“The Hidden Realm” is equally poetic, tracing Rachel’s journey once she has entered her own painting. Rachel is befriended by two fairies and an elf — each with powers from one of the four elements and names to match: Airia, an air fairy; Thistle, a rather prickly earth fairy; and Tidal, a water elf.

In a 54-page story divided into 12 chapters, Rachel has to draw on courage she didn’t know she had to help her new friends in their quest to end a brutal war caused by a fire fairy named Ash.

But even the evil force is not simplistic. “Ash was a fire fairy,” Shreya explains, “but she was born without being able to control fire … which made other fairies and other creatures pick on her … So she figured out how to control power and how to get power.”

Since Ash was “traumatized as a kid,” says Shreya, “it really twisted her mind into thinking that the only way that you can be powerful is if you can actually control people, which made her evil and which made her mean and really controlling over others.”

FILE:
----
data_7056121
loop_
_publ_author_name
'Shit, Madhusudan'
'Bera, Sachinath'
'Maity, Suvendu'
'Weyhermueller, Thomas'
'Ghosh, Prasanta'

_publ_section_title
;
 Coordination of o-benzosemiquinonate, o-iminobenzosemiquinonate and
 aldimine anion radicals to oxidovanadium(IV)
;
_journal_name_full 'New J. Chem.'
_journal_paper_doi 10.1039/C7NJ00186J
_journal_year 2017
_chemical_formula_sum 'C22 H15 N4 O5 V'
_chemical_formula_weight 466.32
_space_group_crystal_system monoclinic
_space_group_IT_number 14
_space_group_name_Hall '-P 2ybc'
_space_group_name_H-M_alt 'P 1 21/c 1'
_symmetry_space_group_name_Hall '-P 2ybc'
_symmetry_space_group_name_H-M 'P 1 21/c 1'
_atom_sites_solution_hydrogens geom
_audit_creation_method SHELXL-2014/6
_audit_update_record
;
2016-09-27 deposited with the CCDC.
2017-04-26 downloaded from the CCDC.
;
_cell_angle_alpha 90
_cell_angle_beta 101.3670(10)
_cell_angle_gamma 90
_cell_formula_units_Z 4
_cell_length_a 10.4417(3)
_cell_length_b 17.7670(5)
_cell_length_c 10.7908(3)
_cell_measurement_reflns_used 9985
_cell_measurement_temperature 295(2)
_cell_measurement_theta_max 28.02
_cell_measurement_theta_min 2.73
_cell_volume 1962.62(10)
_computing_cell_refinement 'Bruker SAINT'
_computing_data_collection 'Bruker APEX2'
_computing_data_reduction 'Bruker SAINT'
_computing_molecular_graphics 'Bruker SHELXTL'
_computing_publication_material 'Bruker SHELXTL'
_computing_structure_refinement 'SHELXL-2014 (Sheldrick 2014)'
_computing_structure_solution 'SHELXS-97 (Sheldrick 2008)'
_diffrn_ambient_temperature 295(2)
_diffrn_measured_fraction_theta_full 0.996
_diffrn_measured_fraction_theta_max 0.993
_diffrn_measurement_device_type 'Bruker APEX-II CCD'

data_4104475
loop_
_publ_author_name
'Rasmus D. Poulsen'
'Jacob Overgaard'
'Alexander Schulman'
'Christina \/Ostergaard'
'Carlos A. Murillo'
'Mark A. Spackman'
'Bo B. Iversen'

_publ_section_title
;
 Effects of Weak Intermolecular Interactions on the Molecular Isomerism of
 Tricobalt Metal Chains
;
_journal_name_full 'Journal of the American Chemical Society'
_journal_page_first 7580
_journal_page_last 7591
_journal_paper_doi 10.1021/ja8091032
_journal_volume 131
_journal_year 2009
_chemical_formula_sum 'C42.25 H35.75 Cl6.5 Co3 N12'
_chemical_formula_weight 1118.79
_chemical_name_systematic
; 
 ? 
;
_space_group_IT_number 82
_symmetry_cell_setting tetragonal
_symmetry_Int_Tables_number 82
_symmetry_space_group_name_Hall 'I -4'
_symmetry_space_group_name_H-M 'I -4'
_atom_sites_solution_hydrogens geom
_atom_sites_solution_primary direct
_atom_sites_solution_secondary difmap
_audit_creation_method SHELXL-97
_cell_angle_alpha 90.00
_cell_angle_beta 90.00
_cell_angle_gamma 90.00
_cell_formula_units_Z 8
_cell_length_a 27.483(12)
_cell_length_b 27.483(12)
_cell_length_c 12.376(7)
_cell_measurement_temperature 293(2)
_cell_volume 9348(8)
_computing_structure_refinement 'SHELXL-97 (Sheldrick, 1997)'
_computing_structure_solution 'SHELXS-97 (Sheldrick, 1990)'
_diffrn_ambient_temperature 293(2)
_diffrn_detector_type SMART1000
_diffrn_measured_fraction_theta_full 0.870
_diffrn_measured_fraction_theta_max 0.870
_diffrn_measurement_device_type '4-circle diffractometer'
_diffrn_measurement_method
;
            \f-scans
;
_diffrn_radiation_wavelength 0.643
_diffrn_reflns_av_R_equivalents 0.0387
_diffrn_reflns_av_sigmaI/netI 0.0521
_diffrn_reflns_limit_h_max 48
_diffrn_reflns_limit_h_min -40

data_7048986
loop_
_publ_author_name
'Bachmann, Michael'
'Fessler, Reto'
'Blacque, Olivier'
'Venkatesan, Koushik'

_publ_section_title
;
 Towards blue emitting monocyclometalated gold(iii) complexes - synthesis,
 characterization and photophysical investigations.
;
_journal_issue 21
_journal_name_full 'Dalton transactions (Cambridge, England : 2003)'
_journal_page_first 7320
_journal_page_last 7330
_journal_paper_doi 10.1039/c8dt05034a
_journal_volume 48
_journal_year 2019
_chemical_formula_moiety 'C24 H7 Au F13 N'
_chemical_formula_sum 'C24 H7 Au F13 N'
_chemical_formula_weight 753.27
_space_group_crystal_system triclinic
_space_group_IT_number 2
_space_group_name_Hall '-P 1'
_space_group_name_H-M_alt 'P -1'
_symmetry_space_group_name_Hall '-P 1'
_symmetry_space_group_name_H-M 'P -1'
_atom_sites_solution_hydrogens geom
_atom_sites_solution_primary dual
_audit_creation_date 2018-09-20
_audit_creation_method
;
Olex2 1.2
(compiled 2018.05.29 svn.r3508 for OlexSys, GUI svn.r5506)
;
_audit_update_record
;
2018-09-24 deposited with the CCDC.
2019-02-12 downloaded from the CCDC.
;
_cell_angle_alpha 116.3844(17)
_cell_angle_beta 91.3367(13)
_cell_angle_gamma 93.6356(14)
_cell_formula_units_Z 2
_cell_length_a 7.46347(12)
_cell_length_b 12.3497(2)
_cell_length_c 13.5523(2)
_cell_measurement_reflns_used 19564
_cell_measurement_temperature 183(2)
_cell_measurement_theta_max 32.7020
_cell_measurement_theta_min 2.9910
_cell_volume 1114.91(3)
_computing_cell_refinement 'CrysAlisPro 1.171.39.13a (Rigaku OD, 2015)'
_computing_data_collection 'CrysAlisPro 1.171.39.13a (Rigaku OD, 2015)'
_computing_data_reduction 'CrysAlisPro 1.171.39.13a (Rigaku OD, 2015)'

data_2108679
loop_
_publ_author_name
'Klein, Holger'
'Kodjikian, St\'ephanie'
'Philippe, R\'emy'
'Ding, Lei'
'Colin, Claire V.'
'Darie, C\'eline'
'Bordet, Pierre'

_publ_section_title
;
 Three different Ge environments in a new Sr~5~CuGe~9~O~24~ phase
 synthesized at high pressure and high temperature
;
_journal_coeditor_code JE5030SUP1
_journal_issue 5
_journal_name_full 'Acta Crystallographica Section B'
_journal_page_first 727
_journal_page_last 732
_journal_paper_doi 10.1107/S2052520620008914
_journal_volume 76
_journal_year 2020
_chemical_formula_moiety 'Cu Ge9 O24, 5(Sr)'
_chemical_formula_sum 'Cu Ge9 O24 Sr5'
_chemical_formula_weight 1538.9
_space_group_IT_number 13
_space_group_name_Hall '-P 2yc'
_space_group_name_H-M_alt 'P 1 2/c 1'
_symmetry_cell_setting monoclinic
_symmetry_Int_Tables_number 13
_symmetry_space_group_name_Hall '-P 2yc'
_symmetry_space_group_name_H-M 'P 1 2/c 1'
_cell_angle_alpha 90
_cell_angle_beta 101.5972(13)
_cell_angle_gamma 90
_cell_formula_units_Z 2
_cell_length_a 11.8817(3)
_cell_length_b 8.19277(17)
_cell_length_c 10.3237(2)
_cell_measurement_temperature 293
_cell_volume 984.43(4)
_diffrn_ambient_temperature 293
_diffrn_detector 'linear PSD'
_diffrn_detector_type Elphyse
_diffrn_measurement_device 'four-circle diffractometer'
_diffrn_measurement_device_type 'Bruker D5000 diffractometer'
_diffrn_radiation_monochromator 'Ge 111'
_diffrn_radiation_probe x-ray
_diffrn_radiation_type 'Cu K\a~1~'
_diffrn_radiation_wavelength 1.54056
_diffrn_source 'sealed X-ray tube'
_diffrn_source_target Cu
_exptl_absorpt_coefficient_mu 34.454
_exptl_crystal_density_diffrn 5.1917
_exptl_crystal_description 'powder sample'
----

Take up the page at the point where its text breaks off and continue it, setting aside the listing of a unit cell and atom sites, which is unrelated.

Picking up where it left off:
Rather, says Shreya, “Everyone is talented in their own way.” Her story shows that controlling others through fear and brute force, as Ash did, leads to ugly turmoil and unhappiness — even for her minions.

The character, Rachel, through entering into “the hidden realm” of her own painting re-emerges as a stronger person, able to appreciate her brother and, as importantly, herself for who she is.

Shreya has dedicated her book to her parents.

Her father, who works as an information technology project manager, consistently challenged Shreya to make her book better, she said. “He would always tell me that I had to rewrite something … so he was my editor at home and, although it was a little irritating — at some point, I was like: I’m done with this — he really pushed me so much that it brought out my writing skills.”

Shreya went on, “My mom has been my encouraging person. She’s always been there for me, always telling me to keep writing.” When Shreya would feel like “no one’s going to like” her book, her mother would say, “You know what? You can do it. Just keep pushing, keep writing. You can do this.”

Shreya concluded, “She’s always helped me so much with writing and with so many other things as well. And I really do thank my parents a lot for doing this for me.”